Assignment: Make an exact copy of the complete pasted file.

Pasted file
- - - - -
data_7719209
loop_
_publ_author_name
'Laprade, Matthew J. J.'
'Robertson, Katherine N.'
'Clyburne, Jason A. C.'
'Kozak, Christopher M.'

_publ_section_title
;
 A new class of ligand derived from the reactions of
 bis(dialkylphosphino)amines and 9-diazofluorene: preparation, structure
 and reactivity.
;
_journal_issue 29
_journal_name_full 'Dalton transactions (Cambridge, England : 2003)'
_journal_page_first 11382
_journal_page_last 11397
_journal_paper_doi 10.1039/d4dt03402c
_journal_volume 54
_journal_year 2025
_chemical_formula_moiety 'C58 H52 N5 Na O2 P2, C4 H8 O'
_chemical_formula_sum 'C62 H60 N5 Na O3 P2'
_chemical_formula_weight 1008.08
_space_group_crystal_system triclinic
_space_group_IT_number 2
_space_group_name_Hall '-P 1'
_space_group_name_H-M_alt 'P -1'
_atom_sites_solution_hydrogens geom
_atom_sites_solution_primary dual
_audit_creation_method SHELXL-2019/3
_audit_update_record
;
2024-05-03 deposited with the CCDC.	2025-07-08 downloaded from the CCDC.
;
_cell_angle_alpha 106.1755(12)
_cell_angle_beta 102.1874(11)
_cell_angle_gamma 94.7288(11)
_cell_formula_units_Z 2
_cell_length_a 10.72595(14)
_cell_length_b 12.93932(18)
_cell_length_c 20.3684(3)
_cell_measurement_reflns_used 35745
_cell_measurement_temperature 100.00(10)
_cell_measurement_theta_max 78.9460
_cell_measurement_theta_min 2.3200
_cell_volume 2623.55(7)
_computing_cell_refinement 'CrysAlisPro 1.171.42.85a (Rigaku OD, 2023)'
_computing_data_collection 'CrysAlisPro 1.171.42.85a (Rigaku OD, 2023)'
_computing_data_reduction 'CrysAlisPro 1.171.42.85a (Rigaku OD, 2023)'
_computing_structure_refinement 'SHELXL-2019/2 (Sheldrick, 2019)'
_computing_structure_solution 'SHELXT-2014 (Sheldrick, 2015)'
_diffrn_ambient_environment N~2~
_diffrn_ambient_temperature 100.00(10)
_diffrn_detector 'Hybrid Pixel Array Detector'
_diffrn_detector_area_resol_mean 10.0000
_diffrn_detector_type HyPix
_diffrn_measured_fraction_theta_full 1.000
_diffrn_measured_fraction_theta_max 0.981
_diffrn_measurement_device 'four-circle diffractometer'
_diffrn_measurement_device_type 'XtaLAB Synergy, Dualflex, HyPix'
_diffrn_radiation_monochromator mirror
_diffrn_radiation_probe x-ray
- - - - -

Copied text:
data_7719209
loop_
_publ_author_name
'Laprade, Matthew J. J.'
'Robertson, Katherine N.'
'Clyburne, Jason A. C.'
'Kozak, Christopher M.'

_publ_section_title
;
 A new class of ligand derived from the reactions of
 bis(dialkylphosphino)amines and 9-diazofluorene: preparation, structure
 and reactivity.
;
_journal_issue 29
_journal_name_full 'Dalton transactions (Cambridge, England : 2003)'
_journal_page_first 11382
_journal_page_last 11397
_journal_paper_doi 10.1039/d4dt03402c
_journal_volume 54
_journal_year 2025
_chemical_formula_moiety 'C58 H52 N5 Na O2 P2, C4 H8 O'
_chemical_formula_sum 'C62 H60 N5 Na O3 P2'
_chemical_formula_weight 1008.08
_space_group_crystal_system triclinic
_space_group_IT_number 2
_space_group_name_Hall '-P 1'
_space_group_name_H-M_alt 'P -1'
_atom_sites_solution_hydrogens geom
_atom_sites_solution_primary dual
_audit_creation_method SHELXL-2019/3
_audit_update_record
;
2024-05-03 deposited with the CCDC.	2025-07-08 downloaded from the CCDC.
;
_cell_angle_alpha 106.1755(12)
_cell_angle_beta 102.1874(11)
_cell_angle_gamma 94.7288(11)
_cell_formula_units_Z 2
_cell_length_a 10.72595(14)
_cell_length_b 12.93932(18)
_cell_length_c 20.3684(3)
_cell_measurement_reflns_used 35745
_cell_measurement_temperature 100.00(10)
_cell_measurement_theta_max 78.9460
_cell_measurement_theta_min 2.3200
_cell_volume 2623.55(7)
_computing_cell_refinement 'CrysAlisPro 1.171.42.85a (Rigaku OD, 2023)'
_computing_data_collection 'CrysAlisPro 1.171.42.85a (Rigaku OD, 2023)'
_computing_data_reduction 'CrysAlisPro 1.171.42.85a (Rigaku OD, 2023)'
_computing_structure_refinement 'SHELXL-2019/2 (Sheldrick, 2019)'
_computing_structure_solution 'SHELXT-2014 (Sheldrick, 2015)'
_diffrn_ambient_environment N~2~
_diffrn_ambient_temperature 100.00(10)
_diffrn_detector 'Hybrid Pixel Array Detector'
_diffrn_detector_area_resol_mean 10.0000
_diffrn_detector_type HyPix
_diffrn_measured_fraction_theta_full 1.000
_diffrn_measured_fraction_theta_max 0.981
_diffrn_measurement_device 'four-circle diffractometer'
_diffrn_measurement_device_type 'XtaLAB Synergy, Dualflex, HyPix'
_diffrn_radiation_monochromator mirror
_diffrn_radiation_probe x-ray